That includes Dongfeng Race Team (Charles Caudrelier/FRA). The boat’s mast, which was fractured during the stage and forced their retirement, is being replaced. Caudrelier and his crew expect to return their boat to the Itajaí waters on Thursday, ahead of Saturday’s Team Vestas Wind Itajaí In-Port Race.

The other teams – Abu Dhabi Ocean Racing (Ian Walker/GBR), MAPFRE (Iker Martínez/ESP), Team Alvimedica (Charlie Enright/USA), Team Brunel (Bouwe Bekking/NED) and Team SCA (Sam Davies/GBR) – had much smaller repair lists and are all back in perfect shape for race weekend (April 18-19).

Volvo Ocean Race Media

Friday, April 10, 2015

Hooligan Rocks Pittwater at MC38 Nationals Thanks to Beasho

Vitamin kingpin Marcus Blackmore is used to winning in business and yacht racing. Nine months as the owner of his latest yacht called Hooligan, a polished black MC38, and he’s in control of the Australian Championship on Pittwater.
Photo: Courtesy of McConaghy Boats
Hooligan leads with four points and the next three, John Bacon’s Dark Star, Chris Hancock’s Vino and Leslie Green’s Ginger sit behind, all finishing the day on 10 points.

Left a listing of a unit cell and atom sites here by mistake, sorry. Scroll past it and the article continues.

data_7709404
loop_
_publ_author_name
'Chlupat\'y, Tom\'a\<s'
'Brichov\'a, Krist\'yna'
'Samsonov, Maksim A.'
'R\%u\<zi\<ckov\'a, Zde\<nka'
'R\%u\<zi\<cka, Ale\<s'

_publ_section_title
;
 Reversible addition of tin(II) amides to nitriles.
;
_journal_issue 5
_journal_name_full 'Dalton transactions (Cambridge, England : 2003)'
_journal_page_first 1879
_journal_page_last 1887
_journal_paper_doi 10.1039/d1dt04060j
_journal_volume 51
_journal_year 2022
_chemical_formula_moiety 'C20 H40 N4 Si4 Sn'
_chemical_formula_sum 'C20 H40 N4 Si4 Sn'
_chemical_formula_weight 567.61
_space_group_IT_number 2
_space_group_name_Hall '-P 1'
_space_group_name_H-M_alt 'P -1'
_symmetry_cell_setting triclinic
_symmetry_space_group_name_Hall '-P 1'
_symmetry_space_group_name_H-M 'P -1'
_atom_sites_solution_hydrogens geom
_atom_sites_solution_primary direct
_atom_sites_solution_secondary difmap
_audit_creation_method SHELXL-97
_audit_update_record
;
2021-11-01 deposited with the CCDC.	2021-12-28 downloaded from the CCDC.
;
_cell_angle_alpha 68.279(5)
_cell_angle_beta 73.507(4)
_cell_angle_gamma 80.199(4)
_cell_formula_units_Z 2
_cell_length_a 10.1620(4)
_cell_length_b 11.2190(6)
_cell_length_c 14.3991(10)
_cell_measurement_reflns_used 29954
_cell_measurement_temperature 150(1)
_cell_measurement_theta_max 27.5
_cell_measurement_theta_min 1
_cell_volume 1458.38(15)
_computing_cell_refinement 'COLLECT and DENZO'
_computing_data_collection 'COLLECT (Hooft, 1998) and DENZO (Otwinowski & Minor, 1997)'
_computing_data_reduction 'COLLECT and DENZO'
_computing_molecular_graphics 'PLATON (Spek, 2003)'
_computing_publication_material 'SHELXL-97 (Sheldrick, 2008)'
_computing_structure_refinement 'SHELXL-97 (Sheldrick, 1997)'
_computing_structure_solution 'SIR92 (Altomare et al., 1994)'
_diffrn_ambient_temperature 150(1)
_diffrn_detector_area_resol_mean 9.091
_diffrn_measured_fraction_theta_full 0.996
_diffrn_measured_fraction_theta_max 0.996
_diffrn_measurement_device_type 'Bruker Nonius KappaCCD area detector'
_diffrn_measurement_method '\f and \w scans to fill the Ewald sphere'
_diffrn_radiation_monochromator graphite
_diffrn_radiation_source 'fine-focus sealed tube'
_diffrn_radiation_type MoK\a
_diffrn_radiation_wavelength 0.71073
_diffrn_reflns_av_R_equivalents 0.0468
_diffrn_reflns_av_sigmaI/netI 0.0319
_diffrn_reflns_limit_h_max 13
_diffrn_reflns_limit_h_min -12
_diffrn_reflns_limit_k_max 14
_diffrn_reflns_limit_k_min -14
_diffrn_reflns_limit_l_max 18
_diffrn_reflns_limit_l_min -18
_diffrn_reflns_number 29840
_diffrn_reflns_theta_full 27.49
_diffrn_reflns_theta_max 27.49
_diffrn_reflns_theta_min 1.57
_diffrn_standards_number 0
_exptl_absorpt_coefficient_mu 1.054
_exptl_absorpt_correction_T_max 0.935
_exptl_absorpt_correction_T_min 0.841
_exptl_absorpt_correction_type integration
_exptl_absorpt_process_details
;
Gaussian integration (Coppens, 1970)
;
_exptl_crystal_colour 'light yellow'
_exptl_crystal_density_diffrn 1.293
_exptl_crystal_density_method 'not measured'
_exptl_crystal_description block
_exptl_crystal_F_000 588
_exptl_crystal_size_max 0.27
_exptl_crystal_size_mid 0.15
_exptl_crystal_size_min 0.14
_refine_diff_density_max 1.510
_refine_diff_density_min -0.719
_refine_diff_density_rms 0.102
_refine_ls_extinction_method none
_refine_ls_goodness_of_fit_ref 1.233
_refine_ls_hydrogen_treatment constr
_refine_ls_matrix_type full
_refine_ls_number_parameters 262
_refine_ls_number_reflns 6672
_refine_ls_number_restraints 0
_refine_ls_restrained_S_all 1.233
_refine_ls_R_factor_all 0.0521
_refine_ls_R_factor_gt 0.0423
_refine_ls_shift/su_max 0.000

Photo: Courtesy of McConaghy Boats
“Credit goes to Beasho without question, he had a blinder,” Blackmore praised, referring to his tactician Adam Beashel who grew up on Pittwater and went into professional sailing at the highest level, the America’s Cup as the strategist of Emirates Team New Zealand.
Photo: Courtesy of McConaghy Boats
Hooligan scored 1,2,1 on a changing track north of Scotland Island. “We didn’t lead these races, we just plugged away and got back in the game,” Blackmore said. “It wasn’t easy to steer today. I never once looked at the wind angle; I was fixed on the boat’s heel angle all day. Beasho has changed how we sail downwind plus we have a consistent crew; there’s no question we are faster.”
Photo: Courtesy of McConaghy Boats
Beashel agreed he had a good feel for downwind performance today, “things fell into place,” he smiled wryly. In this game and this fleet the difference between opening scores and final results can be eternity. And Beashel knows it.
Photo: Courtesy of McConaghy Boats
Up to twenty knots of SW breeze in the second race fizzled out and delayed the start of the third race by more than two hours. The race committee and the fleet of eight MC38 one designs went chasing the wind back and forth from Clareville across to Pittwater’s western shoreline around Morning Bay with the postponement flag flying. Principal Race Officer Steve Merrington went into one sequence then abandoned that start as the wind twisted around the southerly bearing.
Photo: Courtesy of McConaghy Boats